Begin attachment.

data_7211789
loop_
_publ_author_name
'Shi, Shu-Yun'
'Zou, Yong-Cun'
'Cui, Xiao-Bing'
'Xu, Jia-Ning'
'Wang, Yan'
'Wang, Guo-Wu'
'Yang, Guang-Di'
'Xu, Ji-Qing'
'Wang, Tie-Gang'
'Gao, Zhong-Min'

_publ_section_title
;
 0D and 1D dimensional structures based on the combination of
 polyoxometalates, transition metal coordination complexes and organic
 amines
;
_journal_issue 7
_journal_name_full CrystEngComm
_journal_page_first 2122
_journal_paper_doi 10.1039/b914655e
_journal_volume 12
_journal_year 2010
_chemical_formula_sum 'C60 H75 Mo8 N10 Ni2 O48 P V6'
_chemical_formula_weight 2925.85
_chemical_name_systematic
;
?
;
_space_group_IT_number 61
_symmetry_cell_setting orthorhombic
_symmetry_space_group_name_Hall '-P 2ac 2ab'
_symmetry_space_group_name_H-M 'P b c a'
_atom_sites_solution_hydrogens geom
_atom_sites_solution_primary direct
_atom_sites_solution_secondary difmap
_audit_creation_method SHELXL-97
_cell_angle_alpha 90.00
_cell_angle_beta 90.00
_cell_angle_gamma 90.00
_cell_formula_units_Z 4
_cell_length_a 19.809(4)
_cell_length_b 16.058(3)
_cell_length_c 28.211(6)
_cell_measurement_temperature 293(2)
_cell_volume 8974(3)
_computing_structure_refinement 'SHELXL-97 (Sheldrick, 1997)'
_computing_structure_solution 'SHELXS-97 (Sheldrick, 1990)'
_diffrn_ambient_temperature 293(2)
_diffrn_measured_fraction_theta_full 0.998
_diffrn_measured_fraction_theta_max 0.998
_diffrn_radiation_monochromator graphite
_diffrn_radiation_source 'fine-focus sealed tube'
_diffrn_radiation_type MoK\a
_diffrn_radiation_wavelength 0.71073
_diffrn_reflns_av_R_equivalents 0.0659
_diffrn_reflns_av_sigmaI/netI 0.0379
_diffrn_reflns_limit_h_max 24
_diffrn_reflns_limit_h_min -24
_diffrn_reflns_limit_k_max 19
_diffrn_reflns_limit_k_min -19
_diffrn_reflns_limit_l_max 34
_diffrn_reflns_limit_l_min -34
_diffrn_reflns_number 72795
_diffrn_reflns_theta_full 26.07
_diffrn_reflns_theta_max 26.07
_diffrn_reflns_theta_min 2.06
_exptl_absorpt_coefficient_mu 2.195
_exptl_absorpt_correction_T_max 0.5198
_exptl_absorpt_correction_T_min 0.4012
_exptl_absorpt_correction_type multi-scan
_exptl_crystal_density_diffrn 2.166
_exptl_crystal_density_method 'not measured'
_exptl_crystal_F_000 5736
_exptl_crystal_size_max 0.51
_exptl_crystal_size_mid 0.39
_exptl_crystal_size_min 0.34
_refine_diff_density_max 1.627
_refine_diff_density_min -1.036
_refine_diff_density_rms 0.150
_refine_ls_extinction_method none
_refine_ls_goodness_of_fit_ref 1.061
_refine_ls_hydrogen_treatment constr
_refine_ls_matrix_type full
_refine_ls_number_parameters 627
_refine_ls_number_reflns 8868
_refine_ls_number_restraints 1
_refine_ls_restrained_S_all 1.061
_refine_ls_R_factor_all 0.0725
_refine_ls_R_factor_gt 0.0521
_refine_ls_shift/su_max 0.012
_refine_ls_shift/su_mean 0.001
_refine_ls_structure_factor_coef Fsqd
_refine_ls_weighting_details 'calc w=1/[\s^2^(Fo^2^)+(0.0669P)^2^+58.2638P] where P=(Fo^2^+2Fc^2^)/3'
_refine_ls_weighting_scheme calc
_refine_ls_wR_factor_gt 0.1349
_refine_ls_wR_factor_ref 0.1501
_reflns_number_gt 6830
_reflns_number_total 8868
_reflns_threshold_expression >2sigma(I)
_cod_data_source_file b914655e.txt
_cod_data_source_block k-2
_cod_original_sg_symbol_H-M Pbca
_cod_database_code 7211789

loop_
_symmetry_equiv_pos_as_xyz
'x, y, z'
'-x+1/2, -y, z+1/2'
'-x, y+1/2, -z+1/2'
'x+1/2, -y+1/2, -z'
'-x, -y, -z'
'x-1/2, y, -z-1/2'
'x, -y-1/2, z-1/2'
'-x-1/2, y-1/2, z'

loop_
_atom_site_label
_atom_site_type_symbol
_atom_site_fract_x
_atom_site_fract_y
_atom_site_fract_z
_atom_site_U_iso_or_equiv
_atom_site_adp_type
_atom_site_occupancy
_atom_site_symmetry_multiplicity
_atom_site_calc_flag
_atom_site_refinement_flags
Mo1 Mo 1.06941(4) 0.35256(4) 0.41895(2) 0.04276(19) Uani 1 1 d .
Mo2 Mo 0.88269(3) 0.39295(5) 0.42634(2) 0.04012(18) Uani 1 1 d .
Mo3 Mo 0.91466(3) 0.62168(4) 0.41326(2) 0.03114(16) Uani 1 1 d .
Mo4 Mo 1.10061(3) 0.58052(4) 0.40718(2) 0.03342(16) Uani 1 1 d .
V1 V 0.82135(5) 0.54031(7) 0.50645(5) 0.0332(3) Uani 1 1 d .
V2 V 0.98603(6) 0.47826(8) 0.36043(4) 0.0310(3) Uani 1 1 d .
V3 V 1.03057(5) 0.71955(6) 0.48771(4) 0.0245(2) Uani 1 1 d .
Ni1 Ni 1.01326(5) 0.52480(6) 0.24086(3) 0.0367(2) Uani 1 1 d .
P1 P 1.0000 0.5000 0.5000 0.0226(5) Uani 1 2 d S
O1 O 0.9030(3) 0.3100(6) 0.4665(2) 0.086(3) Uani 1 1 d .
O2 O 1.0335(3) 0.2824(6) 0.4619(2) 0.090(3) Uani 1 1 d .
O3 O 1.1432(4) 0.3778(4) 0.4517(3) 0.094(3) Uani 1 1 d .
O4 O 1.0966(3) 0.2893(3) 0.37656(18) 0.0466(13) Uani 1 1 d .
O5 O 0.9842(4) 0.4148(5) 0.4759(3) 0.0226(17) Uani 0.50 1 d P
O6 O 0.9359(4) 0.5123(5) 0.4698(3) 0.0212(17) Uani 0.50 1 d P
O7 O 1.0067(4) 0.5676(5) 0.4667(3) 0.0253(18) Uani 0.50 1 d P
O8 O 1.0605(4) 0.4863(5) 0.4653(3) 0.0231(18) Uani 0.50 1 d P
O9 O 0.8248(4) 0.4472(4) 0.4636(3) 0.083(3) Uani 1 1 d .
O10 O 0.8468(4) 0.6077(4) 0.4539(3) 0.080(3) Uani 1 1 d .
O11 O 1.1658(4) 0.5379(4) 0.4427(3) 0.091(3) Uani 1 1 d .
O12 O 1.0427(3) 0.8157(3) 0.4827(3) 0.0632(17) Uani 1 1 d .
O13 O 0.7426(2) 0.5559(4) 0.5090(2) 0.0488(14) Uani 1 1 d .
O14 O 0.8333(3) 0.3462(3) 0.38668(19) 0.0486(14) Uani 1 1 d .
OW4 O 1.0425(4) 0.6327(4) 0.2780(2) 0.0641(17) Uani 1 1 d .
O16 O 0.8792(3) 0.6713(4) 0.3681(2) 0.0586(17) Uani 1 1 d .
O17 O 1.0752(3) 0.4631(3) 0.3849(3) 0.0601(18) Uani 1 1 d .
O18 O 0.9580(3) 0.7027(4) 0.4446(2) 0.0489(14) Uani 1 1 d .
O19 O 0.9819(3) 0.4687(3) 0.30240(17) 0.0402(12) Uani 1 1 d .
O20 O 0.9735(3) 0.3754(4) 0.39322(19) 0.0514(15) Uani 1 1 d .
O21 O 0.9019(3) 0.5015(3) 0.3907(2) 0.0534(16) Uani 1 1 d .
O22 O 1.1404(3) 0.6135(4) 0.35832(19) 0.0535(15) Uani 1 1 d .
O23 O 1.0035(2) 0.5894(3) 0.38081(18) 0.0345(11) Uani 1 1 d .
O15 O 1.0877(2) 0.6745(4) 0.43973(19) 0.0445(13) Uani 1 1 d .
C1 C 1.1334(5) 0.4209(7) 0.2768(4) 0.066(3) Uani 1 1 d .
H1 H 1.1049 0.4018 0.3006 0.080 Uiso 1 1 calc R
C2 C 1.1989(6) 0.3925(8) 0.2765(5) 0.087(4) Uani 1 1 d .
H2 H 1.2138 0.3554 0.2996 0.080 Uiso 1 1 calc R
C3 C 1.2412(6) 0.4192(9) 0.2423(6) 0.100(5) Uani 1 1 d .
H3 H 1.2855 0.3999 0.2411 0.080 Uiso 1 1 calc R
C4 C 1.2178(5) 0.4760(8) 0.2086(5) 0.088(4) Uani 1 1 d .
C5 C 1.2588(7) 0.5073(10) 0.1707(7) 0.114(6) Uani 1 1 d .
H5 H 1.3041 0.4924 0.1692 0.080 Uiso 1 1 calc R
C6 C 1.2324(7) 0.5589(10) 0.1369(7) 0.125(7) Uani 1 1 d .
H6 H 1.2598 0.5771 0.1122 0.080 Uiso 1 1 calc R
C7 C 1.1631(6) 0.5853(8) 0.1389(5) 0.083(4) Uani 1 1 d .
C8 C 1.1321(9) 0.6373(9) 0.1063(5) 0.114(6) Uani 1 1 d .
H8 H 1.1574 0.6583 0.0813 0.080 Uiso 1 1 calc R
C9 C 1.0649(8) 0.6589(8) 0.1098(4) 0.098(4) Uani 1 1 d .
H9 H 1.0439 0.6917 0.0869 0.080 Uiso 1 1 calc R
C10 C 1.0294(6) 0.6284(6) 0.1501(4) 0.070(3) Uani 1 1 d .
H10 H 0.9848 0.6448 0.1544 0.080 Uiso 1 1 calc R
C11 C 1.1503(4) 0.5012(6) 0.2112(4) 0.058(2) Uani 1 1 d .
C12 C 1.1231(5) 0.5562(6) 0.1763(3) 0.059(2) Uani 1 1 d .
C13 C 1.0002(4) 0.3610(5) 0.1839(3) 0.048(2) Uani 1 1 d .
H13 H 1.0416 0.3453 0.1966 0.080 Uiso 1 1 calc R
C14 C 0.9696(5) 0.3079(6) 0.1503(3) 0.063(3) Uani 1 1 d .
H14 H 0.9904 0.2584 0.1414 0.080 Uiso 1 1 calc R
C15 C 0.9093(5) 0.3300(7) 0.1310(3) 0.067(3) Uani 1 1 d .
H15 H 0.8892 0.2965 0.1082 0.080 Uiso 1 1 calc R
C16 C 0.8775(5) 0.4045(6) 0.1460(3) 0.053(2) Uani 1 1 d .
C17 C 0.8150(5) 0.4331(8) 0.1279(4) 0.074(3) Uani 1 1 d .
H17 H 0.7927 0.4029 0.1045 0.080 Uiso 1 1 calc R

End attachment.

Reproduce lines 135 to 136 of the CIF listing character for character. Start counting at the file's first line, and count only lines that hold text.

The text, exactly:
V3 V 1.03057(5) 0.71955(6) 0.48771(4) 0.0245(2) Uani 1 1 d .
Ni1 Ni 1.01326(5) 0.52480(6) 0.24086(3) 0.0367(2) Uani 1 1 d .